Vote on Merger of Two Texas Dioceses Going to General Convention

The vote was unanimously in favor of merging with the Diocese of Texas at the special convention of the Episcopal Church in North Texas.  The Diocese of Texas was the mother diocese for all of the Texas dioceses, and both Texas and the  the North Texas diocese have now voted very enthusiastically to reunite.  The Episcopal Church in North Texas is the name that Episcopalians adopted when the Texas Supreme Court awarded their diocesan name to the schismatic group that is now part of ACNA.   Of the neighboring Episcopal dioceses, (Dallas, Texas, West Texas, and Northwest Texas) the Diocese of Texas was the most compatible, and had the resources necessary to help the faithful congregations left in what had formerly been the Diocese of Fort Worth.  The proposed merger now goes to General Convention for final approval.  Update reported on the positive vote by the Diocese of Texas last week. North Texas is the second of the 5 dioceses (San Joaquin, Pittsburgh, Fort Worth, Quincy, and South Carolina) to decide on merging rather than continuing independently.  Quincy was the smallest diocese in The Episcopal Church before the schism and merged after five years with the Diocese of Chicago.  The others have all elected diocesan bishops and are successfully operating as dioceses.

Church of England Continues Opposition to Shipping Refugees to Rwanda

Update carried notice of the Archbishop of Canterbury's criticism when the British government announced it had struck a deal with Rwanda to take the refugees who had reached Britain by crossing the English Channel without proper clearances.  Last week the government was stopped at the very last minute from sending its first plane load of refugees to Rwanda.  The Church leadership has issued further statements apposing the government's actions.  You can find them here.

More on the Florida Bishop Election Controversy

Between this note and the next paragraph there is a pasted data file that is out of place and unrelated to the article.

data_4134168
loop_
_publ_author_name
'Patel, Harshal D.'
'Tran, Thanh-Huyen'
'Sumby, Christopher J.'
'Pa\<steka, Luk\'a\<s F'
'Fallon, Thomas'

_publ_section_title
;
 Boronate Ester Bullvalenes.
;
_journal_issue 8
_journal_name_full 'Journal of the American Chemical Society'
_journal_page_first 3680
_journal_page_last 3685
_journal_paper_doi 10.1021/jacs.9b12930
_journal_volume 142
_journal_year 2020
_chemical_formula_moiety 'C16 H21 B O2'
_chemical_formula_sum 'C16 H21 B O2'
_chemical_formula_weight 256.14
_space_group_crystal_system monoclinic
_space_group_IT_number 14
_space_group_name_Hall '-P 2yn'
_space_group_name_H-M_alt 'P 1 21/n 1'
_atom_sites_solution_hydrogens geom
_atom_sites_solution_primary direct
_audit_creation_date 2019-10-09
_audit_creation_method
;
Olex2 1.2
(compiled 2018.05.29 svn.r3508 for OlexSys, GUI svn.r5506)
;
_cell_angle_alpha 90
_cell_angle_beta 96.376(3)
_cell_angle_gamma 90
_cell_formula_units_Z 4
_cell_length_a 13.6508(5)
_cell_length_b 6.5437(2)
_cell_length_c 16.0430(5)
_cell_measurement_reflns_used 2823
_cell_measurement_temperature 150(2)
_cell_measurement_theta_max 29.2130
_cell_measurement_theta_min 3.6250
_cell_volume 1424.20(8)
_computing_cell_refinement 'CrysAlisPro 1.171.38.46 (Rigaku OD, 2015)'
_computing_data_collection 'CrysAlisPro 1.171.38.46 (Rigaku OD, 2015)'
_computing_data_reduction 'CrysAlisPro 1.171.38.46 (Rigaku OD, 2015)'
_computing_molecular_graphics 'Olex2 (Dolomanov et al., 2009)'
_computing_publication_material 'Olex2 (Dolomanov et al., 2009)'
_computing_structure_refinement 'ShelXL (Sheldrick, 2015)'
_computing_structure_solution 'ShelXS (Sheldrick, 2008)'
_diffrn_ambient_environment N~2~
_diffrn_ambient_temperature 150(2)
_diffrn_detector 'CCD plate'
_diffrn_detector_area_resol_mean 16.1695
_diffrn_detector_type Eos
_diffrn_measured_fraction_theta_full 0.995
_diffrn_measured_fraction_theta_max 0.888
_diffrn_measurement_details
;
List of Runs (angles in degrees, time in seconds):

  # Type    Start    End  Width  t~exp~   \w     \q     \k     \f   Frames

The election of conservative Charles Holt as the Bishop of Florida brought some immediate voices of concern from those who knew his earlier connections to the American Anglican Council, comments he made on racial issues, and his theological positions on LGBTQA participation in the Church and same-sex marriage.  Those voices were then joined by a formal challenge to the election procedure based on a last minute switch to a hybrid convention allowing clergy, but not laity, to attend virtually.  Update reported last week that the challenge has been sent to the appropriate committee for review.  This week, the Diocese and the bishop-elect have issued a statement addressing those concerns.  The Episcopal News Service has an article with links to the full statement here

First-Hand Account of Conditions in the Ukraine

There is one Diocese of Europe (Church of England) parish in Kyiv, Ukraine.  The Anglican Journal, the monthly news source from the Anglican Church of Canada, has a long post detailing in a calendar/diary form the experiences of one of the members of the parish, who left Kyiv as a refugee and has returned, and the traumatic experiences and hardships that face that entire country.  You can find the account, here.  Update has periodically posted notes on events from a church perspective dealing with the Ukraine.  The most recent is here.


Wednesday, June 15, 2022

Week Ending 6/13/22

 All articles are continuing previous threads.

 Court Issues Additional Orders in South Carolina